We Are Now Entering the "Dilbert Zone"
Actually, we are already in it. Everybody familiar with the syndicated "Dilbert" daily comic strip by Scott Adams? The cynically-edged cartoon pokes fun at the work environment in corporate America, the nature of pointy-headed bosses, and as you might guess the absurdity of financial markets. Today's strip is priceless in my book and I would reprint it here if I thought I could get permission (or escape the wrath of thousands of copyright lawyers). Even so, the words tell a pretty good story.
Imagine watching CNBC (not to hard to do that) and hearing the blended voice of Abbey Joseph Cohen and Joe Battapaglia, both religious in their perma-bull faith, coming from the mouth of a stock market analyst/expert dog with glasses. Now there is a visual! The dog then says to the viewers, "If your core holding is a falling knife, you can dollar cost average through the dead- cat bounce." Scene two: "My secret economic model says you should change your cash allocation from 12.4% to 12.3%"
It finishes off with the stock market expert/analyst dog pitching his new book. "My new book is, 'If you aren't churning, you aren't learning'". A Ron Insana cartoon figure with a dry, un- amused look says, "Don't come back". This is really funny in a comic strip, but not so far-fetched from the truth! No wonder we are not getting rich listening to analysts! However, I'm glad to see these people becoming the target of jokes - a reminder that investors are waking up to reality. But I digress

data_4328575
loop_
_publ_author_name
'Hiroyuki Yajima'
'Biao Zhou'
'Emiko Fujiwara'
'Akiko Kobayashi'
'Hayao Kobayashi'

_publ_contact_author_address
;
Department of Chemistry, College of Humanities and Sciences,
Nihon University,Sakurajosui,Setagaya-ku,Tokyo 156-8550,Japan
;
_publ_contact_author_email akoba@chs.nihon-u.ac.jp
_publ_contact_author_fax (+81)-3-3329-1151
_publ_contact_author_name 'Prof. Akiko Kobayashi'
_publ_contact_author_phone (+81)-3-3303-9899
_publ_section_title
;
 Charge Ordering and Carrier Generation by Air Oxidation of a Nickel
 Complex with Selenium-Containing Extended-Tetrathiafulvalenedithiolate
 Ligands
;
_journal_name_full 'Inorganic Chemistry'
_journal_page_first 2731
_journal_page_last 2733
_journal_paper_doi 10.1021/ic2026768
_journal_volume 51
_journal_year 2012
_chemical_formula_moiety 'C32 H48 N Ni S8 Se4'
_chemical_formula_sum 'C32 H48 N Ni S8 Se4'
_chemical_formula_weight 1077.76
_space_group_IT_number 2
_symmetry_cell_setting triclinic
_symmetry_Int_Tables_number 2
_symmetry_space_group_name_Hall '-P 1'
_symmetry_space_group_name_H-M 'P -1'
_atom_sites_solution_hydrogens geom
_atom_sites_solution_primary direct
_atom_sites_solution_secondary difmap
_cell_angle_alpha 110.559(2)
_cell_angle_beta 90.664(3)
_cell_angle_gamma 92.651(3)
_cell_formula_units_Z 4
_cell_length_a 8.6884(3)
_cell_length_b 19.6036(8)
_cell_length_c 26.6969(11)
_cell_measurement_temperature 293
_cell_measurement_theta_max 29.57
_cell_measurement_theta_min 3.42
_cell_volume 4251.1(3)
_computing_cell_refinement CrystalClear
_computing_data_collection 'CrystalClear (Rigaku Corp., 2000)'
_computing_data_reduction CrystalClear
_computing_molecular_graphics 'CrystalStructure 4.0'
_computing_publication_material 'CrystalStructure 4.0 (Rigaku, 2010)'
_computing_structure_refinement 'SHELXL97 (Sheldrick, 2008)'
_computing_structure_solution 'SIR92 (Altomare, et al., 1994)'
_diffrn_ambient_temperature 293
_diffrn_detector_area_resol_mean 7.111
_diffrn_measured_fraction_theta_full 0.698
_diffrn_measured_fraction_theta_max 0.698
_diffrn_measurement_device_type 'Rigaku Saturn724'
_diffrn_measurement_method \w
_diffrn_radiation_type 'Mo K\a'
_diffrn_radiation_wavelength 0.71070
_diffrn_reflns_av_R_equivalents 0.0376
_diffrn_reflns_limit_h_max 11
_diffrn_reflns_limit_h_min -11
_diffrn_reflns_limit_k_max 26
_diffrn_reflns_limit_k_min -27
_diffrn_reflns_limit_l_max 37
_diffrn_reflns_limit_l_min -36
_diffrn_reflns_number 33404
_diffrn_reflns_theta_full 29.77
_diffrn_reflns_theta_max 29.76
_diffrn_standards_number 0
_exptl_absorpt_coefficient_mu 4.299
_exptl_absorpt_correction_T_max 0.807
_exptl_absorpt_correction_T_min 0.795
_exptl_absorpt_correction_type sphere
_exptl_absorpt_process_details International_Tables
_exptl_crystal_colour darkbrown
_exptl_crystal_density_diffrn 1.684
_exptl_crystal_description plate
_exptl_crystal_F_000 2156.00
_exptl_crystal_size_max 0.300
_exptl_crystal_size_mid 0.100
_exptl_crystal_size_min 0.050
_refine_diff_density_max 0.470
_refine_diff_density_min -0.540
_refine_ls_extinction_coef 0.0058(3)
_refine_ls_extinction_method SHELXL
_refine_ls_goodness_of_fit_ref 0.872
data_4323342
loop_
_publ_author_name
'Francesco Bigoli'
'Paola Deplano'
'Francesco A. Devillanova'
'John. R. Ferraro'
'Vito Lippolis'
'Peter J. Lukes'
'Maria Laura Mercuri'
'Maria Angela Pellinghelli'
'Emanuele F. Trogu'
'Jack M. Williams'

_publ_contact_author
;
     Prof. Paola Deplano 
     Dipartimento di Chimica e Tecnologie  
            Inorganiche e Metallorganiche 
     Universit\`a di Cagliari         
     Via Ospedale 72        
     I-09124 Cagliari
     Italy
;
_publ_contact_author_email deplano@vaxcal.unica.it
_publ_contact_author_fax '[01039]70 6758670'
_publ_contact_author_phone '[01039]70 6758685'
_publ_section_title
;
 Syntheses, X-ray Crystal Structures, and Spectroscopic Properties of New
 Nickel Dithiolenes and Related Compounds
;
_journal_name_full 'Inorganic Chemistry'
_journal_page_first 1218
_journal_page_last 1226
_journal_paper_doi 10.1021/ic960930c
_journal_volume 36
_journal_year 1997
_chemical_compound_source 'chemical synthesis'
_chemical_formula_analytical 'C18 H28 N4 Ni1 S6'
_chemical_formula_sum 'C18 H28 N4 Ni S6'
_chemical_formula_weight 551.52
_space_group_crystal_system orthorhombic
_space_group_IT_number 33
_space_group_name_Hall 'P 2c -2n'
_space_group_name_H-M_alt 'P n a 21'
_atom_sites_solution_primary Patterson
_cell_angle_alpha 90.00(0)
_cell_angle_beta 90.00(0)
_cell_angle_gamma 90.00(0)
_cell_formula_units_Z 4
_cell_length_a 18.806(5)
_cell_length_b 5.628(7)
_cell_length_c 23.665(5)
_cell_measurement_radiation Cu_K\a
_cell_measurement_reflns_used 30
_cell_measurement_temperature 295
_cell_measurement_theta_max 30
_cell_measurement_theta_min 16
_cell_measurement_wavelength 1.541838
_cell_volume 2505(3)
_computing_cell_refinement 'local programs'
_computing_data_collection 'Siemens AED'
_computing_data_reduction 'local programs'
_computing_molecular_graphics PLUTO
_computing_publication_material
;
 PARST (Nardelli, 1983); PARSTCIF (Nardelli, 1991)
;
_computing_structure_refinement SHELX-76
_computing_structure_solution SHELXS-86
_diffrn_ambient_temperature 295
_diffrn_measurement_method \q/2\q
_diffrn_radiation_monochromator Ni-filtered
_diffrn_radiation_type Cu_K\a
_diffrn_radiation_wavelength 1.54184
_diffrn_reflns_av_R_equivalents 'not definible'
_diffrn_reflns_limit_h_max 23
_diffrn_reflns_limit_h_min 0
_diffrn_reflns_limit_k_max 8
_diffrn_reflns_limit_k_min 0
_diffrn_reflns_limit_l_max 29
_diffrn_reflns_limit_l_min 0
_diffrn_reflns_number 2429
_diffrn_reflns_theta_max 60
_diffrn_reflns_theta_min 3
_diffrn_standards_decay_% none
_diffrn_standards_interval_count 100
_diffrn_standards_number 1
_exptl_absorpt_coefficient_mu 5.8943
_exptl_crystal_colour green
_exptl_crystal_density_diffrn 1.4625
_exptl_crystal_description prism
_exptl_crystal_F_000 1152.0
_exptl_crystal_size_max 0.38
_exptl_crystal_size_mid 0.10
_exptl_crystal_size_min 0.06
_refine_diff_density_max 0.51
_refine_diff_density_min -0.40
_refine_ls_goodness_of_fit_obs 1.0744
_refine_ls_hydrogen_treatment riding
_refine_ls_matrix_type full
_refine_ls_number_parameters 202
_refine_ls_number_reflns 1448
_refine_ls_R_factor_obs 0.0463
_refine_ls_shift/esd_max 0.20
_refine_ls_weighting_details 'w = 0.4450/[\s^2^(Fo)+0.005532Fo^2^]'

Turning our attention back to the markets. Does anybody see any reason to be bullish right now? I don't. Reality is that the U.S. (and the world for that matter) is in recession. Business is facing its biggest year over year percentage earnings drop in history. Most stocks pay no dividends and the ones that do pay a low percentage return. Meanwhile the E in P/E ratio is falling faster than the P currently, which means stocks are becoming MORE OVERVALUED. There is more room to fall despite snorts from the pasture.